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Anesthesiology Research and Practice
Volume 2018, Article ID 9683780, 8 pages
https://doi.org/10.1155/2018/9683780
Research Article

Effects of Tibetan Music on Neuroendocrine and Autonomic Functions in Patients Waiting for Surgery: A Randomized, Controlled Study

1Department of Anesthesia, Intensive Care, and Pain Therapy, University of Foggia, Policlinico “OO. Riuniti”, Foggia, Italy
2Department of Clinical and Experimental Medicine, University of Foggia, Policlinico “OO. Riuniti”, Foggia, Italy
3Department of Intensive Care and Anaesthesia, North Bristol NHS Trust, Bristol, UK
4Department of Blood Transfusion Medicine, ASS 5 Friuli Occidentale, Pordenone, Italy
5Naturopathy, A.N.E.A. Academy, Prato, Italy

Correspondence should be addressed to Antonella Cotoia; ti.gfinu@aiotoc.allenotna

Received 29 November 2017; Revised 10 January 2018; Accepted 21 January 2018; Published 5 March 2018

Academic Editor: Enrico Camporesi

Copyright © 2018 Antonella Cotoia et al. This is an open access article distributed under the Creative Commons Attribution License, which permits unrestricted use, distribution, and reproduction in any medium, provided the original work is properly cited.

Abstract

Background. The aim of this study was to investigate the effects of listening to Tibetan music on anxiety and endocrine, autonomic, cognitive responses in patients waiting for urologic surgery. Methods. Sixty patients waiting for surgery were enrolled to the study. They were randomized in music (M) and control (C) groups. The M group listened to a low-frequency Tibetan music for 30 min (T0–T30) through headphones, and the C group wore headphones with no sound. The State Trait Anxiety Inventory Questionnaire (STAI) Y-1 was administered at T0 and T30. Normalized low (LFnu) and high frequencies (HFnu) of heart rate variability, LF/HF ratio, and galvanic skin response (GRS) data were analyzed at T0, T10, T20, T30, and T35. The salivary α-amylase (sAA) samples were collected at T0, T35, and T45. Results. In the M group, the STAI Y-1 score decreased at T30 versus baseline , sAA levels decreased at T35 versus T0, and GSR remained unchanged. In the C group, the STAI Y-1 score remained unchanged, sAA level increased at T35 versus T0, and GSR slightly increased at T35 versus baseline . LFnu was lower, and HFnu was significantly higher (T10–T30) in M versus C group. Mean LF/HF ratio slightly reduced in the M group. Conclusions. Our results suggest that preoperative listening to relaxing Tibetan music might be a useful strategy to manage preoperative anxiety.

1. Introduction

Preoperative anxiety is an emotional state characterized by feelings of tension, fear, nervousness, and apprehension which is common in patients waiting for surgery [1, 2]. The experience of anxiety and psychological stress before surgery is a complex phenomenon that comprises both physiological and psychological components and might require preoperative treatment [3].

The physiological response to stress involves the activation of the hypothalamic-pituitary-adrenal axis and the autonomic nervous system (ANS) through modulation of its branches, sympathetic and parasympathetic [4, 5], which can be evaluated by biochemical and physiological measurements, including salivary alpha-amylase (sAA) levels, heart rate variability (HRV), and galvanic skin response (GSR) [69].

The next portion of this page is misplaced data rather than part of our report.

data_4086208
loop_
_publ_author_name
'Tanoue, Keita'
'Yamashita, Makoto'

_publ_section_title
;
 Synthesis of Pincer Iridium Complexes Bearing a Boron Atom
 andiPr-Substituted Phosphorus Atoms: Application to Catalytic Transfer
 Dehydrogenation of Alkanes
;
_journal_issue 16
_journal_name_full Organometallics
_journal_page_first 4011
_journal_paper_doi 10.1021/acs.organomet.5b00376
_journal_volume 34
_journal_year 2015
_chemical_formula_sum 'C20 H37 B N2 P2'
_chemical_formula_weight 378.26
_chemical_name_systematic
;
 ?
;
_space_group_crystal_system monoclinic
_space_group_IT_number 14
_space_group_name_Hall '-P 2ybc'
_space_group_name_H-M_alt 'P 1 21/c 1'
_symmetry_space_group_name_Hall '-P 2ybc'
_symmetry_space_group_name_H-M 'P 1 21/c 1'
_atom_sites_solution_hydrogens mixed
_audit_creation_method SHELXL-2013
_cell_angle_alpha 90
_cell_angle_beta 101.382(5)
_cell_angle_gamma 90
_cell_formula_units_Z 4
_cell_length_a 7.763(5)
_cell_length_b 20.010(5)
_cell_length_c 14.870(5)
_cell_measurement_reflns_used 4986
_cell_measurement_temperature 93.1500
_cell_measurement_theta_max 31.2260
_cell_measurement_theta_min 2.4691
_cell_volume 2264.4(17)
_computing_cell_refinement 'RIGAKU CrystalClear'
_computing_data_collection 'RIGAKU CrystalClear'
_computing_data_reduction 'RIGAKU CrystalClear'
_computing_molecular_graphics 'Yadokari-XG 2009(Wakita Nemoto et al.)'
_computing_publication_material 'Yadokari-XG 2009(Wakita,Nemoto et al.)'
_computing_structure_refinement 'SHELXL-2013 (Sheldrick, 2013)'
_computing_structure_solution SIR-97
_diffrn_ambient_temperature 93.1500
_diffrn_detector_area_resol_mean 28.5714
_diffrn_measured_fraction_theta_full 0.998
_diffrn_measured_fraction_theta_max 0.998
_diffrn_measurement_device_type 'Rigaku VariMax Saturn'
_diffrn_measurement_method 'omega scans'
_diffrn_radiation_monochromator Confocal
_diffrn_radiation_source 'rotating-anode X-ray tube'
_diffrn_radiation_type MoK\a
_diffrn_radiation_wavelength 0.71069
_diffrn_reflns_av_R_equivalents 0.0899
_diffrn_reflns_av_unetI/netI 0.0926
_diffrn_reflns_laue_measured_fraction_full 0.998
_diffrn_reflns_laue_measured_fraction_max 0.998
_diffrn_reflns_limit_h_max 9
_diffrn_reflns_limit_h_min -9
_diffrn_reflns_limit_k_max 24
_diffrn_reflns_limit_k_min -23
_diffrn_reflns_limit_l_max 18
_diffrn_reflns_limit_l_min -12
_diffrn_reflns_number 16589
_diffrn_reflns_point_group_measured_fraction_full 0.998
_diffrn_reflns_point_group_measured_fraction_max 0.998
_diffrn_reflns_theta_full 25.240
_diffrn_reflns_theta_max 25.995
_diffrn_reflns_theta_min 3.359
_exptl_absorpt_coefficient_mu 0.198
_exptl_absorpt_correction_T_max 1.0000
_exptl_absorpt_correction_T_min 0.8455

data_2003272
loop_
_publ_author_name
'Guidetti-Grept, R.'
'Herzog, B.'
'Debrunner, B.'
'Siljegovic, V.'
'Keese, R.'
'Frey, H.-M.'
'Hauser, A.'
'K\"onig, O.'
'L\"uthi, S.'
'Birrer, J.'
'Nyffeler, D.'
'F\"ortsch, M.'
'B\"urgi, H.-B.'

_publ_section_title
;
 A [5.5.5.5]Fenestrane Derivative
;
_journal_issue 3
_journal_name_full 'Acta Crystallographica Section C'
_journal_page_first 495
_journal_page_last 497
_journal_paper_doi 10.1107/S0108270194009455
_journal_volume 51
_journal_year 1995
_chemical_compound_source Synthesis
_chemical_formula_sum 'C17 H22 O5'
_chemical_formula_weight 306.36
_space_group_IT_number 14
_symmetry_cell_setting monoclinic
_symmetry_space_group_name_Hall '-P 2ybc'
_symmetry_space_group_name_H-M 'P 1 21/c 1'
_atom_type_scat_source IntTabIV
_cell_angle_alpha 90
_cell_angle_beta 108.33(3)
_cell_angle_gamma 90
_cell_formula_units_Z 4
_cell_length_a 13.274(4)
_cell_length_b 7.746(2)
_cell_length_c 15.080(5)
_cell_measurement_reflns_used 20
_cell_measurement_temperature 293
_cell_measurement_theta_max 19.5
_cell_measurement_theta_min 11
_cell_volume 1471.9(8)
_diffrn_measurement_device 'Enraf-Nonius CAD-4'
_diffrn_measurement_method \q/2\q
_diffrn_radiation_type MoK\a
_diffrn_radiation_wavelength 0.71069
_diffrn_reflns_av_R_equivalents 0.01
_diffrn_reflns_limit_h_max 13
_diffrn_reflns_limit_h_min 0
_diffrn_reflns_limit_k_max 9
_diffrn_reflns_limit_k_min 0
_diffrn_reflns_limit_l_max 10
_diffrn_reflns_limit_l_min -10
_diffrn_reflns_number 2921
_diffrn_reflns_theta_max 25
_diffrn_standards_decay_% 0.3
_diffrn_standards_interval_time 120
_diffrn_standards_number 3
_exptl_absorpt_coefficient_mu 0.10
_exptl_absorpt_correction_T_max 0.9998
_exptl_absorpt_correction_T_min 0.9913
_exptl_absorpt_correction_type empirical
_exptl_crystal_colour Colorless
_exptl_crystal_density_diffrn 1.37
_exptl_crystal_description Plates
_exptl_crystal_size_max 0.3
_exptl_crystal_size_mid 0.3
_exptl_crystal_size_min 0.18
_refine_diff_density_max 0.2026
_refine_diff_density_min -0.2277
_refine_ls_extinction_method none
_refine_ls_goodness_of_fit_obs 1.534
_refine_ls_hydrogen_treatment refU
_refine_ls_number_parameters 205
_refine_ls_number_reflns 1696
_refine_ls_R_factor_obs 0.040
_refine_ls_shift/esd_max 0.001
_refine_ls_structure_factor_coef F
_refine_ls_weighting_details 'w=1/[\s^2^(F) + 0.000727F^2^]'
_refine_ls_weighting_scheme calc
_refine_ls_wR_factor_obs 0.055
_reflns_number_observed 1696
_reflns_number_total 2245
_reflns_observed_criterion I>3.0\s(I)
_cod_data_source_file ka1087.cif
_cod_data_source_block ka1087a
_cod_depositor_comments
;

Music is attracting increasing interest as a nonpharmaceutical therapeutic alternative for the treatment of preoperative anxiety in adult patients. Previous investigations found that music was effective in reducing the perceived levels of psychological stress and the need for additional analgesic doses [10, 11]. Other studies focused on physiological anxiolytic effects of music in the clinical setting [12, 13]. However, a clear understanding has not yet emerged regarding which genre of music is most beneficial to patients [14]. The perception of music as relaxing may vary in each patient, and the selection of the preferred music is suggested [15]. The most common notion is that the self-chosen music involves patient’s mind with something familiar and restful, focusing the patient’s attention away from negative stimuli to something pleasant and encouraging [11, 14]. Some music therapists prefer classical music for relaxation because the musical pieces are consistent [16]. Conversely, a study showed that melodies with elements of natural sound had positive effects in relation to patient’s discomfort and pain [17].

We hypothesized that a relaxing music with low frequency has itself an effect on anxiety levels where it is listened for the first time and it is not self-selected. The aim of this study was to investigate the cognitive and emotional responses of listening to Tibetan relaxing music preoperatively and its effects on the endocrine system and ANS, in patients waiting for urologic surgery.

2. Materials and Methods

This prospective randomized, double-blinded study was performed in the Urologic Department of University Hospital of Foggia, Italy, from April 2017 to June 2017. Ethical approval for this study (Ethical Committee N° 5/CE/2016) was provided by the Ethical Committee of the University Hospital of Foggia on 14 February 2016. Consecutive patients between 45 and 65 years, undergoing elective major urologic surgery, and with American Society of Anesthesiologists (ASA) physical status of class II-III, were considered for enrollment. Prior to data collection, the purpose of this study was carefully explained and written informed consent was obtained from each participant, according to the Declaration of Helsinki.